Beginning Farmer and Rancher Individual Development Account
<img class=”alignleft size-full wp-image-1292″ src=”http://www.trendbusinessideas.com/wp-content/uploads/2014/12/images1.jpg” alt=”images” width=”275″ height=”183″ />Training for new farmers is absolutely essential to ensure they have the technical production skills and business savvy to start a successful farm operation. The Beginning Farmer and Rancher Development Program (BFRDP) is the only federal program exclusively dedicated to training the next generation of farmers and ranchers. This highly successful initiative provides competitively awarded grants to academic institutions, state extension services, producer groups, and community organizations to support and train new farmers and ranchers across the country. Once projects are funded and established, beginning farmers and ranchers, or would-be new farmers, can then contact the project or projects in their area to find out how they might participate.
Learn More About BFRDP!
- Program Basics: Learn more about how this program works
- Eligibility: Find out who can utilize this program
- The Program in Action: Read success stories from those who have used this program
- How to Apply and Program Resources: Learn more about the application process and where to find more information
- Program History, Funding, and Farm Bill Changes: Learn about important policy changes and funding levels provided by the Farm Bill
BFRDP is a competitive grant program administered by USDA’s National Institute of Food and Agriculture (NIFA) that funds education, extension, outreach, and technical assistance initiatives directed at helping beginning farmers and ranchers of all types.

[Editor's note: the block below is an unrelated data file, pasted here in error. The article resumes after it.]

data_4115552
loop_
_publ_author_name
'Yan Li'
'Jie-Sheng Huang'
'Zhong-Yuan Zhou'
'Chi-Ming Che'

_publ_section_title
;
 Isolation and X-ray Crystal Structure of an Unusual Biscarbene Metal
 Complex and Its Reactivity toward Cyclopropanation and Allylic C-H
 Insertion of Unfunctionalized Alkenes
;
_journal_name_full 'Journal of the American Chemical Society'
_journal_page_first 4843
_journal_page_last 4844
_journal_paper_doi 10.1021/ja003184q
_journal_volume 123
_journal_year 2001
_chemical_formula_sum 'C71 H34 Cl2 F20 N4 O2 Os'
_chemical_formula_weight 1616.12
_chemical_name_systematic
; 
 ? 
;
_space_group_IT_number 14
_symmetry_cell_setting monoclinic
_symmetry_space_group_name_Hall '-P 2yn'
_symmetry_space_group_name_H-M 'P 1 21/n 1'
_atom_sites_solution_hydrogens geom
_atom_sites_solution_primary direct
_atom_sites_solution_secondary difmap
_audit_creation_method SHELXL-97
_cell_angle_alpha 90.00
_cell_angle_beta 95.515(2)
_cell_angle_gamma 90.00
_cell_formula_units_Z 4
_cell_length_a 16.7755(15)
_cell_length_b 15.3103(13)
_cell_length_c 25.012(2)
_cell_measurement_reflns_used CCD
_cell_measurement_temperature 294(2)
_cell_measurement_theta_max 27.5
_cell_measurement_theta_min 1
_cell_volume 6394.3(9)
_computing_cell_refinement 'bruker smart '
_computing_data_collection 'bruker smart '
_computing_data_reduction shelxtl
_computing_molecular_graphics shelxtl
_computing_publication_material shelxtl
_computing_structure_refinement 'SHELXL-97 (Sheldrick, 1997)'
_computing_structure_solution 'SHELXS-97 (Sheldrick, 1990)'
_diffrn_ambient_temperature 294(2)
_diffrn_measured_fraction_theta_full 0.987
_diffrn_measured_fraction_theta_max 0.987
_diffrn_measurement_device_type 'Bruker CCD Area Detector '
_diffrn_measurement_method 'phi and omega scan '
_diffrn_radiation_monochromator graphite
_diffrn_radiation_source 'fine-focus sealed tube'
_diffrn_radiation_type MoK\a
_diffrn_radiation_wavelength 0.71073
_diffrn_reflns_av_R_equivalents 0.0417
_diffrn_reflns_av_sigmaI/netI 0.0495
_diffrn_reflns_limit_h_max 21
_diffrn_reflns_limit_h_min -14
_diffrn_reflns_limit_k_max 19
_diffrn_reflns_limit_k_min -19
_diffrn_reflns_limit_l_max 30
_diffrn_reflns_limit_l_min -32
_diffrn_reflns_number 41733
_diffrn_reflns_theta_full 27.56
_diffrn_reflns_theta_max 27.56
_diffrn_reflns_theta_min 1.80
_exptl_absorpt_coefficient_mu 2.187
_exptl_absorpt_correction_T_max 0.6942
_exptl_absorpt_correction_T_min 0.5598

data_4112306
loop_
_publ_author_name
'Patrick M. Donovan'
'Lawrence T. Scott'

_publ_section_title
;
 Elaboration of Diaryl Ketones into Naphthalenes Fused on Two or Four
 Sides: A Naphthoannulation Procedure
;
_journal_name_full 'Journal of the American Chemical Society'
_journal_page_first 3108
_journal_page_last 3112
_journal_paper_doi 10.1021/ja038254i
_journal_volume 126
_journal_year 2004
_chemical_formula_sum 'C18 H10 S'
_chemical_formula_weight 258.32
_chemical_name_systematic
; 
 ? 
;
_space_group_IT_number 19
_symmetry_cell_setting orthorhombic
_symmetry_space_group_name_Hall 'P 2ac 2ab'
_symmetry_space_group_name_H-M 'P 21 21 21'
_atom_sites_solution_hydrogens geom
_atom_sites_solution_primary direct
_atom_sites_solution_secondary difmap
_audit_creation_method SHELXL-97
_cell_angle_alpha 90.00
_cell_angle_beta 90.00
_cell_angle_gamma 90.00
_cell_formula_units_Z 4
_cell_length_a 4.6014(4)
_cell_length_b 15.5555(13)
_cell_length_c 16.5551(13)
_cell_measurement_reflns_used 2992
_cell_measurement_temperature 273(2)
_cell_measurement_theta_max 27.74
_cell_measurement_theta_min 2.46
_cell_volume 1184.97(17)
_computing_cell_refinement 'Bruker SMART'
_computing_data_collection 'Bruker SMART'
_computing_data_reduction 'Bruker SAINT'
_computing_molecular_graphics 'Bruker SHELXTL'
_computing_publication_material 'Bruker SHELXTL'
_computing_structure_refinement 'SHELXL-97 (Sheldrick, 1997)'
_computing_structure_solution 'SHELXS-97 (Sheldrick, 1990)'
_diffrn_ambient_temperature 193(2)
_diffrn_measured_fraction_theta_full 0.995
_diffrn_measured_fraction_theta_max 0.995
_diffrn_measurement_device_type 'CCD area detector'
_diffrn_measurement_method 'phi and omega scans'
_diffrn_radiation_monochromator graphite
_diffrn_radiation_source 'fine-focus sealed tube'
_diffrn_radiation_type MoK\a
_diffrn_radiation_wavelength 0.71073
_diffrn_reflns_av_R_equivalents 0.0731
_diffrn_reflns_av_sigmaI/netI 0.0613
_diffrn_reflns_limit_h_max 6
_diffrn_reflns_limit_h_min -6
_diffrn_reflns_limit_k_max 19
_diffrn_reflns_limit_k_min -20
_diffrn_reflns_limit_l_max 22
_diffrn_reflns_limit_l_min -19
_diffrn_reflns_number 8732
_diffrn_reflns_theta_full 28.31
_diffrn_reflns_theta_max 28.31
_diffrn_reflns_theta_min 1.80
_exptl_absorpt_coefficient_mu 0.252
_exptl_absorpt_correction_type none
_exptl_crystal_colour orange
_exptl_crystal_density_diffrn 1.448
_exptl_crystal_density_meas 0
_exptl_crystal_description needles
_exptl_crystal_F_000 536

BFRDP is targeted especially to collaborative local, state, and regional networks and partnerships. It supports financial and entrepreneurial training, mentoring, and apprenticeship programs; “land link” programs that connect retiring farmers and landowners with new farmers; vocational training and agricultural rehabilitation programs for veterans; and education, outreach, and curriculum development activities to assist beginning farmers and ranchers. Topics may also include production practices, conservation planning, risk management education, diversification and marketing strategies, credit management, and farm safety training.
BFRDP grants have a term of 3 years and cannot exceed $250,000 per year. Eligible recipients can receive consecutive grants and must provide a cash or in-kind contribution match equal to 25 percent of the grant funds provided. Projects can serve some farmers who are not beginning farmers, provided that the primary purpose of the project is fostering beginning farmer opportunities – which USDA defines as someone who has been farming for less than ten years.
Applicants for BFRDP must be collaborative state, tribal, local, or regionally based networks or partnerships of public and private groups. Networks or partnerships may include: community-based organizations, non-governmental organizations, school-based educational organizations, cooperative extension, relevant USDA and state agencies, and community colleges.
BFRDP sets aside 5 percent of annual funds for projects serving primarily limited resource and socially disadvantaged farmers and ranchers, including minority, immigrant, and women farmers and ranchers, as well as farmworkers desiring to become farmers in their own right. There is an additional 5 percent set aside for projects serving primarily military veteran farmers and ranchers.